The End of a Cultural Touchpoint and Writing for Surprise

It’s over! HBO’s Game of Thrones, one of the last great watercooler shows, the last “appointment TV”, is over. Long live the Starks, Targaryens, Baratheons, Lannisters, and all the other houses we care much less about. The rest of this post is dark and full of spoilers, so maybe don’t continue if you haven’t seen it yet and SOMEHOW haven’t been spoilered by being on… the rest of the internet. But the end of this whole great big phenomenon has me thinking about the last end of a great cultural touchpoint that I witnessed and was impactful to me: the end of the Harry Potter books.

The entire phenomenon surrounding Harry Potter is, if I’m being honest, something that I don’t think will ever be possible to replicate, for books or TV or anything else. To begin in 1997 and end in 2007… those times will never come back. Smartphones weren’t a thing in 2007; the act of communally livetweeting the books couldn’t have been a thing. And yet, podcasts and web forums and fan communities very much existed. To have one but not the other is a time we can’t return to.

I remember the release of the last two Harry Potter books vividly. It included my very first brush with spoiler culture (remember when Half-Blood Prince came out and someone like, got their copy and turned to the camera and revealed that Snape kills Dumbledore?). I turned 12 in 2005 when HBP came out; 14 in 2007 when Deathly Hallows came out. I remember BEGGING my mother to take me to the midnight release party of HBP, but she said I was too young. I was allowed to go to the DH midnight release party, and I am still grateful that I was.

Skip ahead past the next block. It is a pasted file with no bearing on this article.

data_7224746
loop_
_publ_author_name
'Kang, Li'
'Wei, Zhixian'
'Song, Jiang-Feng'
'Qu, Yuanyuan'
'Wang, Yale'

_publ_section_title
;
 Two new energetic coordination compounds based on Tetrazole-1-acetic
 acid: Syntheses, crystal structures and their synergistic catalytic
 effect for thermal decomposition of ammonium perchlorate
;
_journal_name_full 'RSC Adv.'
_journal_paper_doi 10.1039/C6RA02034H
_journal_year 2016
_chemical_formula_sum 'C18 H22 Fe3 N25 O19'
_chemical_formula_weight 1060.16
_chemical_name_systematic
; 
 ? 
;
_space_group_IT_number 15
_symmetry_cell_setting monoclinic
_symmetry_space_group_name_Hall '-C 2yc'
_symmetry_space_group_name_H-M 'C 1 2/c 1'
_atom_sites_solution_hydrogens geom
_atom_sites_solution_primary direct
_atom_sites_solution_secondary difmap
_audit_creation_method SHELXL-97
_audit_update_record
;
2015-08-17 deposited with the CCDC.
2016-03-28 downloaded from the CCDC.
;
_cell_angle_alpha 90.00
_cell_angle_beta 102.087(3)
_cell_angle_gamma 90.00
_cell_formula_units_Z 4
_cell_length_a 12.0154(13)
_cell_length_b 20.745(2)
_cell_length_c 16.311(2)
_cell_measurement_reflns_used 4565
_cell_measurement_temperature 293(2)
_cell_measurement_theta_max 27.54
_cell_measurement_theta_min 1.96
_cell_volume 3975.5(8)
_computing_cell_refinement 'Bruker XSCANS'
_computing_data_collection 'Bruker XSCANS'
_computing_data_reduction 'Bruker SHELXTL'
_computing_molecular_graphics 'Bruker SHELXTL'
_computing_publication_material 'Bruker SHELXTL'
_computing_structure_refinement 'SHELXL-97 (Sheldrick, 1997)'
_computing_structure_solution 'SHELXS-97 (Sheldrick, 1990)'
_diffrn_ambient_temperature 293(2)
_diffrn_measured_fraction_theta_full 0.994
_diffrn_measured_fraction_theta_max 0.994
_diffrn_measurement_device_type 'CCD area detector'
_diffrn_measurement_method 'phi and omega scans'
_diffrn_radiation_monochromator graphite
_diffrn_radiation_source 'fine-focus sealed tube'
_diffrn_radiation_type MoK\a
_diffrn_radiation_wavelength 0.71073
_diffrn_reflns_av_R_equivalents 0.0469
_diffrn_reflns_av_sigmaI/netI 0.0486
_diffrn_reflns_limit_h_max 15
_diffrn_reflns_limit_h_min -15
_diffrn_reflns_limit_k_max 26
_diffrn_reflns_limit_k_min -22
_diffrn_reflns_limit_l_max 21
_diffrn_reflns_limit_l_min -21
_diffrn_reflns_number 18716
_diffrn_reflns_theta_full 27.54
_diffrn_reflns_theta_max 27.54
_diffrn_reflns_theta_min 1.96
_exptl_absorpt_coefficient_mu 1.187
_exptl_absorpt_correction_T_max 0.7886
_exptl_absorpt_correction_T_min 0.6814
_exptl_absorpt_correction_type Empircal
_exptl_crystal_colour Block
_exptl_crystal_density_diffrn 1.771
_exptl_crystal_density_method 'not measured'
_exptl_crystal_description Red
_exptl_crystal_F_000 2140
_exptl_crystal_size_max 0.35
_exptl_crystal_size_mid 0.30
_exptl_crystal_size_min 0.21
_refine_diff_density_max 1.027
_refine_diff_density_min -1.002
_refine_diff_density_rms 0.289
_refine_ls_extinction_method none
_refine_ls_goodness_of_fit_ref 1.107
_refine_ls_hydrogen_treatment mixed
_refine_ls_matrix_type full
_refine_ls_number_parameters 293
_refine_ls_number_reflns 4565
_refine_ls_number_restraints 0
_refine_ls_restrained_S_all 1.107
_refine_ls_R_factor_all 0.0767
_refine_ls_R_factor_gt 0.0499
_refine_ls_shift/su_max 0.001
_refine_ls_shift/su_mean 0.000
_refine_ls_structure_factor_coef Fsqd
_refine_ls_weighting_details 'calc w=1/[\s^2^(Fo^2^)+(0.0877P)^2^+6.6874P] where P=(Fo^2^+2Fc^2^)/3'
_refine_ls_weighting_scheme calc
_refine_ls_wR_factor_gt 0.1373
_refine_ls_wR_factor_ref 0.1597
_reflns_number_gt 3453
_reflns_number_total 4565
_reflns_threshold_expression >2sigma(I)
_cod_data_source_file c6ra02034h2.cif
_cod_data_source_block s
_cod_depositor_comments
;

For one thing, midnight release parties for books aren’t a thing anymore and haven’t been since that time. The last one I remember happening was for the last Twilight book in 2008, which I did not go to because I was very much Too Cool for Twilight at 15 (maybe there was one for Mockingjay, the last Hunger Games novel in 2010? That sounds familiar?). Game of Thrones viewing parties have been a thing for years now, and I’ll be interested to see if that trend emerges for any other shows in the near future (is this a thing for The Walking Dead? I feel like it has been?).

The thing that I remember most clearly though was a promotion leading up to the release of Deathly Hallows – something like “7 questions for book 7”. Seven huge, central questions that we were certain would be answered by the last book. And the goal of the promotion was to inspire discussion and debate in diehard fans and casual readers alike, to build hype for the final release. I do seem to remember them succeeding – I think I nearly ended some friendships over the question of Snape’s morality, because I was 13 and ridiculous.

But what strikes me now, as an adult reader with the benefit of hindsight (and having read a lot more books and watched a lot more TV in the intervening 12 years) is how all of the questions WERE ACTUALLY ANSWERED and they were answered in ways that make sense. The questions were things like “what ARE the Deathly Hallows” and “who will live and who will die” and “is Snape good or evil” and “will Voldemort be defeated”. And listen… this is a children’s book series, when all is said and done, that last one should have been a foregone conclusion. But it didn’t feel like it at the time.

Harry Potter had been full of twists and turns, things that legitimately shocked readers at the time, including the aforementioned scene where Snape kills Dumbledore. It’s old hat now, but at the time it felt revolutionary. The death of Sirius Black was the Red Wedding of Harry Potter – no, I’m not exaggerating, no, I’m not being hyperbolic. These things never felt like senseless or meaningless violence because again, children’s series, but there were a LOT of open questions going into the last book and “who lives and who dies” was an incredibly rich topic of discussion.